Breaking bad values
The recent rape case in India must draw attention to the need for change in a neopatriarchal society
About two weeks ago, a 23-year-old woman in New Delhi, India boarded a bus at night when she was raped by a group of men, beaten, and thrown onto the side of the road. After days of struggling to stay alive, the woman, accompanied by a male friend who tried to save her, finally passed away in a nearby hospital.
Since then, thousands have joined anti-rape protests across India and have voiced the often-stifled concern of the attitude towards rape in Indian society. And in addition to the protests themselves, official data has shown that rape cases in India have increased a shocking 800 percent over the past 40 years.
While it’s impossible to point to an exact cause of this jump, there’s no doubt that in 2013, more women walk the streets in India than ever before. In fact, in parting from the traditional customs of staying at home, one could even say that India’s urban, more “modern” women — the ones who dare to be out at 9 p.m. watching a movie with a male friend — have made themselves more vulnerable to public violence despite theoretically having the willpower and education to combat it.
So what’s stopping them? In 2013, these women are exactly the ones protesting not only the rape, but also the greater problem of India’s attitude towards rape. This attitude is not just an abstraction; it is a serious reflection of the traditional values that limit the sexual roles of Indian women. Even the phrase most commonly used for “rape” in Hindi translates to “to steal the honor of” — a concept that, regardless of GDP, educational levels, or general development, stays tactful within Indian society.
For this reason, the protests seldom come without criticism — even from the highest, most educated officials. Indian Congressional Parliament member Abhijit Mukherjee went so far as to call the rape protestors “dented and painted women” who “go to discos, have little connection with ground realities and are making candlelight vigils fashionable for the sake of being fashionable.” While Mukherjee has since apologized for the comment, his attitude is a reflection of how rape is a problem that is not only ignored, but also trivialized.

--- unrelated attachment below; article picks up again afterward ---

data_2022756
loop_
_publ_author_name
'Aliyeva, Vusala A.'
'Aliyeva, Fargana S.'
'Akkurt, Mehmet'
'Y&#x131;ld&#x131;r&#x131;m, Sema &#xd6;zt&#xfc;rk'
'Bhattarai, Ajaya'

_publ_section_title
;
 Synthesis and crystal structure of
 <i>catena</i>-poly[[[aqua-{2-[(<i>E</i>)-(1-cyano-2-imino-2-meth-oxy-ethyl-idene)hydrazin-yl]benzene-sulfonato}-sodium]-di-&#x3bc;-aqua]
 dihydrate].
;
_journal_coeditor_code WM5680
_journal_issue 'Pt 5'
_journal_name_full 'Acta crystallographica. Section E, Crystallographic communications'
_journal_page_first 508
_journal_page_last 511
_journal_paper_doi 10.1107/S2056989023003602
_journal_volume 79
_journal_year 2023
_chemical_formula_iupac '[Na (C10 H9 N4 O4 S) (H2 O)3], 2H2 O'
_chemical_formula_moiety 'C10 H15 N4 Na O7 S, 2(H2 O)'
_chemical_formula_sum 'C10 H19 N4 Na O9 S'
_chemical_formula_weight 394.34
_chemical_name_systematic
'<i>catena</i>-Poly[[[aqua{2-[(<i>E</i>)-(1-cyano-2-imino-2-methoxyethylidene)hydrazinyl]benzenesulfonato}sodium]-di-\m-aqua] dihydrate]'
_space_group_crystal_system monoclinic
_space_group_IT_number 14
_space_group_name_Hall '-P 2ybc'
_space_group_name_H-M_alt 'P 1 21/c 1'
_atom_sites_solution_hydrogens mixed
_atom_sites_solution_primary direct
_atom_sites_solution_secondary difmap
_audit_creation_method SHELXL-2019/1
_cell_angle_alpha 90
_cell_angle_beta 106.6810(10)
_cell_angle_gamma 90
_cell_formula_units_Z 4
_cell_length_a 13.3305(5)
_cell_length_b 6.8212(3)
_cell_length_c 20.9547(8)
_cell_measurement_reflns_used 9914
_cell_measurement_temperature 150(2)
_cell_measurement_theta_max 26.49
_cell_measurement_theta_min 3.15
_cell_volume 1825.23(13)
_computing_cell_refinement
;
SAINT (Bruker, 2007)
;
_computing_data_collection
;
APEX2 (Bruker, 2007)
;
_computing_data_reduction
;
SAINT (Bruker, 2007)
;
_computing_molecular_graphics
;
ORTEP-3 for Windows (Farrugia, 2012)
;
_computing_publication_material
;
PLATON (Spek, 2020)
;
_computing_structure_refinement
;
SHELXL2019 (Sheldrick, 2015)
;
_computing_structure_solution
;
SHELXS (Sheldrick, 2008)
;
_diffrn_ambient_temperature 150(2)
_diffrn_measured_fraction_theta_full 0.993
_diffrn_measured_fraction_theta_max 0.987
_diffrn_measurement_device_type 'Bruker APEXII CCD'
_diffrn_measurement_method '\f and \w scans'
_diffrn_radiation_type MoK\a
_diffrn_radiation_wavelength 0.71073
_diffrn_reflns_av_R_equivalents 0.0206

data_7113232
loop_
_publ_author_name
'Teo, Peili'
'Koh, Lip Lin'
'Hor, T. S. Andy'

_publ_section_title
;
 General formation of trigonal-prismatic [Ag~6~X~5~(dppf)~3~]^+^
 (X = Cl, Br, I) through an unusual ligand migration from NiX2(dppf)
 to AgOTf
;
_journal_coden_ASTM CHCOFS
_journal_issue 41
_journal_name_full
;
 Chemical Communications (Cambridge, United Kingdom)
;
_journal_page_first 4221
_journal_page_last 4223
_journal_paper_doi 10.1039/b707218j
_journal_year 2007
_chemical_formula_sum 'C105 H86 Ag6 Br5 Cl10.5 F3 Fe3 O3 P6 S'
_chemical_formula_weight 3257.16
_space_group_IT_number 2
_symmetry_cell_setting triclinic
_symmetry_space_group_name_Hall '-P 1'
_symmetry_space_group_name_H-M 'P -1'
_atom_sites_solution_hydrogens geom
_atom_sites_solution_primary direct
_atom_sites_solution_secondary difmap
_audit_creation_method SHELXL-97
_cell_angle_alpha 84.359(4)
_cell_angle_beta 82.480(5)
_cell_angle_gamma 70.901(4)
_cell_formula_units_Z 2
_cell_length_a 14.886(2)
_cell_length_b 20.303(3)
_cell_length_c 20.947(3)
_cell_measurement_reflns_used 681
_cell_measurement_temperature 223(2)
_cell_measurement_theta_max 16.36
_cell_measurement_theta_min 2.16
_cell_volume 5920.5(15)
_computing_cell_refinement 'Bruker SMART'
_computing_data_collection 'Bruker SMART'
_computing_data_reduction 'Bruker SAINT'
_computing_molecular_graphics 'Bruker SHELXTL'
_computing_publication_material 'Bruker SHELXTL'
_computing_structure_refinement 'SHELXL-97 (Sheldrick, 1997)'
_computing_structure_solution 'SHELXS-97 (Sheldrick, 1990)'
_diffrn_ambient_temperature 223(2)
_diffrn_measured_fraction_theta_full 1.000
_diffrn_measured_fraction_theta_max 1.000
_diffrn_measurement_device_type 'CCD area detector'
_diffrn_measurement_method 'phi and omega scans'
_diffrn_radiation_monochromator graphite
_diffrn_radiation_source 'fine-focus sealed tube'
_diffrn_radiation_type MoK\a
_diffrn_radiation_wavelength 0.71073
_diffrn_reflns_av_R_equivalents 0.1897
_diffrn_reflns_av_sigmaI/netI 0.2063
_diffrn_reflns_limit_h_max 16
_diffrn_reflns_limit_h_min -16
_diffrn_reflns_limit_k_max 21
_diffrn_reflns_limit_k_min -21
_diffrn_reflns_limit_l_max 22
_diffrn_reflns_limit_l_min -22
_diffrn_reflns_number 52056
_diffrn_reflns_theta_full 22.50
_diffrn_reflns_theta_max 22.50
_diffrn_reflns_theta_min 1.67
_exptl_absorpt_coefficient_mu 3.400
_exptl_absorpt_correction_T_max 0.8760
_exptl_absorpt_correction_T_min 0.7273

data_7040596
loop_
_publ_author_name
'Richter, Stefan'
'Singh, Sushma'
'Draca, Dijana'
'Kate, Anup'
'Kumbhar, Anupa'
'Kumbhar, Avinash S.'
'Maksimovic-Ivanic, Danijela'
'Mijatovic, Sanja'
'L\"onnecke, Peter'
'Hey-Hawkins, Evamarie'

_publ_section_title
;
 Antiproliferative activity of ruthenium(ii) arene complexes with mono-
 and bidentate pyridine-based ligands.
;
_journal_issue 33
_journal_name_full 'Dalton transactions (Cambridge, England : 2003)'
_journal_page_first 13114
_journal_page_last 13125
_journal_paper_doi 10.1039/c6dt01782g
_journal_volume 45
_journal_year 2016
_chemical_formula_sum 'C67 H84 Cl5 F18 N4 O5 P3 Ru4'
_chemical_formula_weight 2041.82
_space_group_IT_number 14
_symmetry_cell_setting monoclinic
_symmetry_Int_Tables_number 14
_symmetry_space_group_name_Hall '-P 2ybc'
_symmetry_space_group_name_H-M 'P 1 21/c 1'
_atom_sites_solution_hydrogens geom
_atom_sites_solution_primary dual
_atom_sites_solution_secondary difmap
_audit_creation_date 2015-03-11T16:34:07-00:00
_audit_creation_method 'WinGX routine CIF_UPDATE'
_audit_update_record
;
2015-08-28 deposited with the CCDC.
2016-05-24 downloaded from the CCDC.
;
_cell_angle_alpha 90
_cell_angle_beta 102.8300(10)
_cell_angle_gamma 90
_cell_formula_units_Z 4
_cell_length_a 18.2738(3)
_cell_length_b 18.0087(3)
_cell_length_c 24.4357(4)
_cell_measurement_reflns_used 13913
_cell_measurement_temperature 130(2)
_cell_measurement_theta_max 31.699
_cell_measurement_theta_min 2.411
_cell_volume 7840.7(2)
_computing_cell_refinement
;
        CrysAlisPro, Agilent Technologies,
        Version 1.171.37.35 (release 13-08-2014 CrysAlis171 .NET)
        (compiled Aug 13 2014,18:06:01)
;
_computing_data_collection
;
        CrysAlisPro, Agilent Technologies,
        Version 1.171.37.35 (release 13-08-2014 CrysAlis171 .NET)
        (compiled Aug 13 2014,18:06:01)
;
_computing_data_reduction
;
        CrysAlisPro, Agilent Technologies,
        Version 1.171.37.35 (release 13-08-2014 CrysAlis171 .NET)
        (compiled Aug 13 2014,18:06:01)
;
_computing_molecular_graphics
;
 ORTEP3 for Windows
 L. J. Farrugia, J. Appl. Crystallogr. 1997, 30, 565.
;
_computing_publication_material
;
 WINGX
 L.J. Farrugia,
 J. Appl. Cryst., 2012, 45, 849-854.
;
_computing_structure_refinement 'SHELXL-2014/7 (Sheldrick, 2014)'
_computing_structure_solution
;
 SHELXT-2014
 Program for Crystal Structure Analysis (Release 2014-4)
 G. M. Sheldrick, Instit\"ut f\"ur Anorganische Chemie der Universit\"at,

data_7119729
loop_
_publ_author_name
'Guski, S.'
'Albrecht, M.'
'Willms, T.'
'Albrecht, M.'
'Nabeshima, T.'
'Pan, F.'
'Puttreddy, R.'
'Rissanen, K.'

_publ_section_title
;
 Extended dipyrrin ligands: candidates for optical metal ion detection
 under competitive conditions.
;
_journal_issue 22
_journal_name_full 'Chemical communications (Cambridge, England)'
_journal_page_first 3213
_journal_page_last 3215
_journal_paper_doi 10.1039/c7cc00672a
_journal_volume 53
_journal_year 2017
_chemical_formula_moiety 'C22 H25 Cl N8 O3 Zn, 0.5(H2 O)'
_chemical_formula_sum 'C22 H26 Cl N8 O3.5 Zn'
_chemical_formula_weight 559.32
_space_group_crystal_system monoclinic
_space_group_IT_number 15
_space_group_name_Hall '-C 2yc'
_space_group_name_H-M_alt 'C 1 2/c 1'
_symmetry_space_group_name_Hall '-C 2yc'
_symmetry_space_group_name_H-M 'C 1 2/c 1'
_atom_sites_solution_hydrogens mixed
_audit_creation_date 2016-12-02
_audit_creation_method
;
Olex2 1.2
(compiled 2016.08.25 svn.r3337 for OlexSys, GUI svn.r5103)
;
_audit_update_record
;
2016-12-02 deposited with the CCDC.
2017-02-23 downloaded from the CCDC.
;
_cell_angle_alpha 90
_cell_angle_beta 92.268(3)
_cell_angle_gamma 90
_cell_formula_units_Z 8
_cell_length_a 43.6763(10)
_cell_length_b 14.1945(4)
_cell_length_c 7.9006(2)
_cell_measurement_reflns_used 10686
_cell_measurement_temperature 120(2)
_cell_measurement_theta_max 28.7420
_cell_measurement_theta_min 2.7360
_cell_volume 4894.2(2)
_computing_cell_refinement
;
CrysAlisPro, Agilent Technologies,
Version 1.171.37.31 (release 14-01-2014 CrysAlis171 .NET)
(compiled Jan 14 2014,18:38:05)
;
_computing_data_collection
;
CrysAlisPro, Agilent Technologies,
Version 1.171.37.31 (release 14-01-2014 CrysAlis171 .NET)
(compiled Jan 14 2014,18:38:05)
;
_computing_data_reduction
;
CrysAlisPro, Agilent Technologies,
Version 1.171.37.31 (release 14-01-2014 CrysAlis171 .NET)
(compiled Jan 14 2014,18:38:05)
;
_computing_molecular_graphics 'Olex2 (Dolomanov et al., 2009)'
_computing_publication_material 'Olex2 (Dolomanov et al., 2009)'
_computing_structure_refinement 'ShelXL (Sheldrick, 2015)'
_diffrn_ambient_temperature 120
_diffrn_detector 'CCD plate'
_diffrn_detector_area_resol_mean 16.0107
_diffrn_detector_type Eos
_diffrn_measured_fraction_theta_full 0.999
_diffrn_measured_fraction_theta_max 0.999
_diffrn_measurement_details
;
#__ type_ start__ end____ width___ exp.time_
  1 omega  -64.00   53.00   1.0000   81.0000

And it’s not just Parliament. The Indian police force has been accused of either ignoring rape cases or treating them with extreme insensitivity. Statistics have shown that over 70 percent of India’s rape perpetrators in 2011 are criminals at large, and that excludes the thousands of cases that go unreported. Women who do choose to report cases of rape are met with demeaning interrogation, as was the case with the teenager raped a few days after the Delhi incident, who as forced to answer questions like “Did they first open the jeans or the shirt?”
As seen with the police, while millions can attest to the fact that India is a progressive, modern nation, the idea that women “invite trouble on themselves by being careless,” whether it be through the way they dress or act, continues to permeate Indian society. Regardless of the level of education or formal “equality” they’ve been granted, Indian women — as in many Eastern societies — find themselves stuck in a neopatriarchy where formal crimes are trumped by a greater societal mindset that is not quite as simple as constitutional change. In such a neopatriarchy, rape and other violence against women could happen over and over with no way to stop it — culturally or otherwise.
And as much as we Westerners reprimand the neopatriarchy, it’s almost impossible to attack the logic behind it without attacking the fundamentals of Indian culture. We stress gender equality, yet in a nation where Indira Ghandi and countless other females have taken high positions, men and women already have the same rights on paper. We emphasize “education,” yet education presents itself without the slightest enforcement of societal equality. We encourage a secular government, yet India has a history of practicing this ever since its independence from Britain.
This is not to say that the West is in a position to offer remedies. The issue of rape is by no means specific to India, and is in fact just as relevant in the rest of the world — especially the United States. A report by the Rape, Abuse and Incest National Network suggests that 54 percent of sexual assaults in the United States are never reported to the police, and worse, 97 percent of rapists will not spend a day in prison. What differs, though, are not the statistics, but the local and regional attitudes towards them.
As we see in the case of the 23-year-old Indian woman, the legal prevention of sexual assault and the cultural condemnation of it are two different issues — the latter of which is lacking in a neopatriarchy. Because of this, what India really needs is not a formal reform, but rather an informal one. While such reform, of course, is one of the most difficult types of change to implement in any society, the protests of recognition are a step in the right direction. The mere hope of having men abandon their traditional perspectives is not enough, as the only real change would come if India’s youth, and specifically young women, further localize the concern towards attitudes of rape as well as the victims themselves. As Indian rape victim and activist Sohaila Abdulali said, it must be known that rape is neither shameful nor disgraceful for a woman, because while “[she] was wounded, [her] honor wasn’t.”
Denise Taylor’s column appears Tuesdays in The Cavalier Daily. She can be reached at firstname.lastname@example.org.